The program began in 2005 with 20 American churches that bought about 5,000 palms. It grew last year, with 281 congregations placing orders for 80,000 palms. On this Palm Sunday, 1,436 churches will distribute 364,000 eco-palm stems.
That still represents just about 1 percent of the palms that are purchased for Palm Sunday, the day when the most palms are used; American churches use 25 million to 35 million palms, say officials involved in the project.
Lutheran churches are the biggest buyers, followed by Presbyterians. Smaller numbers of Roman Catholic, Episcopal, Methodist, Church of Christ and Mennonite congregations also ordered eco-palms this year.
The palms harvested in southern Mexico have shorter leaves than the ones many churches have used, resulting in some consternation in the pews. “Parishioners can’t fold these leaves into crosses, and that’s been a tradition,” Pastor Parsons said. “It’s something parents have passed on to their children, and it’s an adjustment to have these new palms.”
The project grew out of the North American Free Trade Agreement, which has come under far more criticism than praise for its effect on the environment. One of the pact’s side agreements set up the North American Commission for Environmental Cooperation to promote environmentally friendly trade policies. As it sifted through the products that are sent from Mexico to the north, the commission discovered palms.
Dean A. Current, a professor of natural resources management at the University of Minnesota, was called in to study the economics of the palm industry. He discovered that about 10 percent of the palms sent to the United States were bought by churches. The rest go to florists, who often use them in arrangements for weddings and funerals.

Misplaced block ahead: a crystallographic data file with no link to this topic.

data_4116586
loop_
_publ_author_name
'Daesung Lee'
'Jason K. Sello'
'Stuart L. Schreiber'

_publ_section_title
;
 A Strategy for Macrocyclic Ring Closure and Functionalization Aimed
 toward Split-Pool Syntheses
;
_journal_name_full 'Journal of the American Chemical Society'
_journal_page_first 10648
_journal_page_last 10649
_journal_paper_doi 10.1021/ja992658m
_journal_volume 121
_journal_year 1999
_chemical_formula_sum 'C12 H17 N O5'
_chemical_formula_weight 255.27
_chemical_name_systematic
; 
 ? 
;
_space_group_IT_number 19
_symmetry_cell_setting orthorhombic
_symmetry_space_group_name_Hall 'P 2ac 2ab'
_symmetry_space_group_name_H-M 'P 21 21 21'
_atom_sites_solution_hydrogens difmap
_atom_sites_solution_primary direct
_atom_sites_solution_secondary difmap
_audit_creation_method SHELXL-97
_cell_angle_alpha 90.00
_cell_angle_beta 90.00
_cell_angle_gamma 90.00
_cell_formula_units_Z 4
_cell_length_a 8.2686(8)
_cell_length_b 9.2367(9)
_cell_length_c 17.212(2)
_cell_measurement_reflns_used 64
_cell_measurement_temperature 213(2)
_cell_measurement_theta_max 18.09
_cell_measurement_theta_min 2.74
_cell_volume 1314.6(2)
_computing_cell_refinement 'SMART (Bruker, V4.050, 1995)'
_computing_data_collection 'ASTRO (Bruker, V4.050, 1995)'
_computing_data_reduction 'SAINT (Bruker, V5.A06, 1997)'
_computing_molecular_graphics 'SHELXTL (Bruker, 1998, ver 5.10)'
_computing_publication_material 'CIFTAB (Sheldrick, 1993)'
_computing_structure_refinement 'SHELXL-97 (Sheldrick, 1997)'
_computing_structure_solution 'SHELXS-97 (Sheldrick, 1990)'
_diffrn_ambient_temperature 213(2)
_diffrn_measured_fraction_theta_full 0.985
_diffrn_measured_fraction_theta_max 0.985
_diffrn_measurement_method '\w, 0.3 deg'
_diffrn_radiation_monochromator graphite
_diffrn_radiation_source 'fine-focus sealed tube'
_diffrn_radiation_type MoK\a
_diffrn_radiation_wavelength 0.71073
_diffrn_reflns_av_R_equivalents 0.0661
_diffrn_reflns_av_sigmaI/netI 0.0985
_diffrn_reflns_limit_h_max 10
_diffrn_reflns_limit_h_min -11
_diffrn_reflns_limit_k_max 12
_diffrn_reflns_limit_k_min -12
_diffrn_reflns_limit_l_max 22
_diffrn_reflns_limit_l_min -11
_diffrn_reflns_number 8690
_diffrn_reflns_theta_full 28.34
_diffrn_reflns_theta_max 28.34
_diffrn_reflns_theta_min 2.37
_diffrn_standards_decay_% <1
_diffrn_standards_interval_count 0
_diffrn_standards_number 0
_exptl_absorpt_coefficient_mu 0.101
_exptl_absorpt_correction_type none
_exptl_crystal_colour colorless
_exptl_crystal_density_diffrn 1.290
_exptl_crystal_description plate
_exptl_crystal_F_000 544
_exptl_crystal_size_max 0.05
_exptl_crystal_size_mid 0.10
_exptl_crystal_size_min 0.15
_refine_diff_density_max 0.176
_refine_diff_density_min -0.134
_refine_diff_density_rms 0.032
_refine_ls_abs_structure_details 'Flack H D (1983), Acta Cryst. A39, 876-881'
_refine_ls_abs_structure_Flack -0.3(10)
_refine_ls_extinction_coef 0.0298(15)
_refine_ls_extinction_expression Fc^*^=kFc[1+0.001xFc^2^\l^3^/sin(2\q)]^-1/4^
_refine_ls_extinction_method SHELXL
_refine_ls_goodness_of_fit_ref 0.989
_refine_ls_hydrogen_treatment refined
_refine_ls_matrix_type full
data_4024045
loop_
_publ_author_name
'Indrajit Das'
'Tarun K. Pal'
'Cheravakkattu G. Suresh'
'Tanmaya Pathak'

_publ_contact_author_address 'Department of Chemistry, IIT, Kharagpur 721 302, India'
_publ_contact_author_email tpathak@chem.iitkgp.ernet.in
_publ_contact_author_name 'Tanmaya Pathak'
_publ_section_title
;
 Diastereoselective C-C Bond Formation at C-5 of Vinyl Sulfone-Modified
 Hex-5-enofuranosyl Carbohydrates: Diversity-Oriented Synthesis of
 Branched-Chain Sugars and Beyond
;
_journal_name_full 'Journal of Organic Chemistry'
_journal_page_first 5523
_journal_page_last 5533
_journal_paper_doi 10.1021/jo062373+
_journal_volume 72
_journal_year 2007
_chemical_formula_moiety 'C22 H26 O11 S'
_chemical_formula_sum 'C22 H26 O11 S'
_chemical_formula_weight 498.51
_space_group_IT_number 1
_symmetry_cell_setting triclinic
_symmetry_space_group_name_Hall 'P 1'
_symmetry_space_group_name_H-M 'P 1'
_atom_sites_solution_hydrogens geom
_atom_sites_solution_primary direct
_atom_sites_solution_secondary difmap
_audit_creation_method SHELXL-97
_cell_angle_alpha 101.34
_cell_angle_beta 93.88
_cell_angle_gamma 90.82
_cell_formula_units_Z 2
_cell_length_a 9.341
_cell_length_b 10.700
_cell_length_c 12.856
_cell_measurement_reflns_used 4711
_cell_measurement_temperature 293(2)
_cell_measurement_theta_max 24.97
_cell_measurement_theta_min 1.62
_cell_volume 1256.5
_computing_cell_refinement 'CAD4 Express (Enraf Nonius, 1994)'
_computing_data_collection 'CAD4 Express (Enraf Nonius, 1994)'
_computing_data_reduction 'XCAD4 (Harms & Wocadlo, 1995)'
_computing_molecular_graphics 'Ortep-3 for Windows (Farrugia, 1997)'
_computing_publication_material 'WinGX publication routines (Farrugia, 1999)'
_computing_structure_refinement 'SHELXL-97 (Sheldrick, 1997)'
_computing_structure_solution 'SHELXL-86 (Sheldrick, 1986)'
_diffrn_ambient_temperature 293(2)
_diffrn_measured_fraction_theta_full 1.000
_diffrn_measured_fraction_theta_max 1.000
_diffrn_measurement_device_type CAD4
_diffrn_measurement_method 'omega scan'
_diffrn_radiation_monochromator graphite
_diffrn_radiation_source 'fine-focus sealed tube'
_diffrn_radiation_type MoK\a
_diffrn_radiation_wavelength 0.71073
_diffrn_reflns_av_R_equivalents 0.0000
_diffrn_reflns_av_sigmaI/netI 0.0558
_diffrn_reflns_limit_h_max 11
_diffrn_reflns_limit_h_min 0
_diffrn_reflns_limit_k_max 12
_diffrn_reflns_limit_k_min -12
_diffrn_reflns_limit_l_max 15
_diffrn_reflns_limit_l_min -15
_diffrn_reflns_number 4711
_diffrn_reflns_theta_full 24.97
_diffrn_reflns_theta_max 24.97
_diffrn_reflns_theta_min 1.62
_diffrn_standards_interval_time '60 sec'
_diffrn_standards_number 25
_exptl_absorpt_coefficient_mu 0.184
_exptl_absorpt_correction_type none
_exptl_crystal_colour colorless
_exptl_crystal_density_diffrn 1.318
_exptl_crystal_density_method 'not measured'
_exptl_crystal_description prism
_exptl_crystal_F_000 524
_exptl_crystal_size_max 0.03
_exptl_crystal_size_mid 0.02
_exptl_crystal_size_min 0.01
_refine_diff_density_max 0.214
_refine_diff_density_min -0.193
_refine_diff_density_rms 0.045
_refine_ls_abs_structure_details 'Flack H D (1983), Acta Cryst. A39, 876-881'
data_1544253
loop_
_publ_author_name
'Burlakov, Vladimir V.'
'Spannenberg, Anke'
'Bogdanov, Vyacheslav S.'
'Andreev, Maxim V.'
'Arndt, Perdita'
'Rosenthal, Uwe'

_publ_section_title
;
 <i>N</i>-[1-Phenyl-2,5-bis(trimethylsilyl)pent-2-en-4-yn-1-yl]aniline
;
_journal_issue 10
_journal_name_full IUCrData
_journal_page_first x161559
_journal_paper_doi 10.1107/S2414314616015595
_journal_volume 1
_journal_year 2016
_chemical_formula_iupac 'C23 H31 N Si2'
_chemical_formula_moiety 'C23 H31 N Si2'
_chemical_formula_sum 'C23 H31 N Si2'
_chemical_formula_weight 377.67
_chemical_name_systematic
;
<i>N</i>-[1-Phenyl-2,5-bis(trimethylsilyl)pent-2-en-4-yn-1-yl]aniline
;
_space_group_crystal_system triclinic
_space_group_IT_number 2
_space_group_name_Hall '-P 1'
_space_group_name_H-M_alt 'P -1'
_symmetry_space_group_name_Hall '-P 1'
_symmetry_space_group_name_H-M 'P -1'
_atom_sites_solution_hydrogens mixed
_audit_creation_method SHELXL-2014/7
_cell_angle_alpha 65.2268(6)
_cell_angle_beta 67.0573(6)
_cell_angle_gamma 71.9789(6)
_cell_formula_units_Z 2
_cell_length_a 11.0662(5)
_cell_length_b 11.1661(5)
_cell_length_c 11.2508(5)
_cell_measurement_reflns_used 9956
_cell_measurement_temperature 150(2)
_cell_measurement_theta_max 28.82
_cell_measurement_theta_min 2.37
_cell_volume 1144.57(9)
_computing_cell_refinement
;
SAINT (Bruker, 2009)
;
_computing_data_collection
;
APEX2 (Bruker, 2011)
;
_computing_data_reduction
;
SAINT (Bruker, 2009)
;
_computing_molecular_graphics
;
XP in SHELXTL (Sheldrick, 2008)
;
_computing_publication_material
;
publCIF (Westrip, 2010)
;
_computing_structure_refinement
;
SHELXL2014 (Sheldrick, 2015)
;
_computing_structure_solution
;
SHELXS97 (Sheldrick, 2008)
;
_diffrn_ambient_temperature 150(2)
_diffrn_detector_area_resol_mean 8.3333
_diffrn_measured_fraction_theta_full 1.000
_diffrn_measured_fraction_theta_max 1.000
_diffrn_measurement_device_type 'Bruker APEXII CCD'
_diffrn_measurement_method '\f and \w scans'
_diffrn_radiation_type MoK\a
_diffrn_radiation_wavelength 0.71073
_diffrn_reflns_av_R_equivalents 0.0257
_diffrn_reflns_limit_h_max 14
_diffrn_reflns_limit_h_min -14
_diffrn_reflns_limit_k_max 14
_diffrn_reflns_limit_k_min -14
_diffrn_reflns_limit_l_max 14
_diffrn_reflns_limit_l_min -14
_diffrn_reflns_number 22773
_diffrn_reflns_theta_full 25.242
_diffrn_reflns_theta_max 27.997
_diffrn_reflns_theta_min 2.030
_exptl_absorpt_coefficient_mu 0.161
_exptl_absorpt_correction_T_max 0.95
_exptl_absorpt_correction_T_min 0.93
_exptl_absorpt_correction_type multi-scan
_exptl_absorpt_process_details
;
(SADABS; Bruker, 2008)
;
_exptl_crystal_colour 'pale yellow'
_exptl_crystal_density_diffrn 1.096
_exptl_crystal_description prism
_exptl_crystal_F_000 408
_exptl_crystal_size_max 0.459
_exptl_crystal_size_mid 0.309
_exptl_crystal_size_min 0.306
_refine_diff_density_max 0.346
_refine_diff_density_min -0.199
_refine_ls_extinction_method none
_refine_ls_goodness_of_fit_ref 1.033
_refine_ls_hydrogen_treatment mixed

In surveying churches, Mr. Current found that most were willing to pay up to double the going price to be sure their palms were responsibly harvested. A big church might spend as much as $1,500 on palms for Palm Sunday.
Sometimes, they are burned for the next year’s Ash Wednesday, although that practice is being cast aside by some congregations because of concerns that it pollutes the air.
“Churches want to help,” Mr. Current said. “Before this, they really didn’t know where their palms came from.”
Now many of them do. Mr. Current has brought small groups of church leaders here to Sierra Morena, a village of about 50 families in the southern highlands of Chiapas State, to see for themselves.
Environmental groups in Mexico and Guatemala have trained palm cutters to cut good fronds while allowing the palm plants to survive. That keeps the income flowing and maintains the habitats of birds and other species.
Those who harvest the palms are also coffee and corn farmers. Palms help make ends meet.
But exactly what they are used for up north is not always clear.
“I know it’s used for decoration,” said Moses Macal Maroukin, 69, a veteran palm chopper, who seemed somewhat mystified. He said he had no palm fronds in his home.
But then he revealed what the people here had long believed to be the real use of the exported palms. The juices in the stems and leaves are extracted, he explained in a conspiratorial whisper, and then turned into a special mixture that is used to stain greenbacks green.
“This is how you color your dollars,” he said, waving a palm.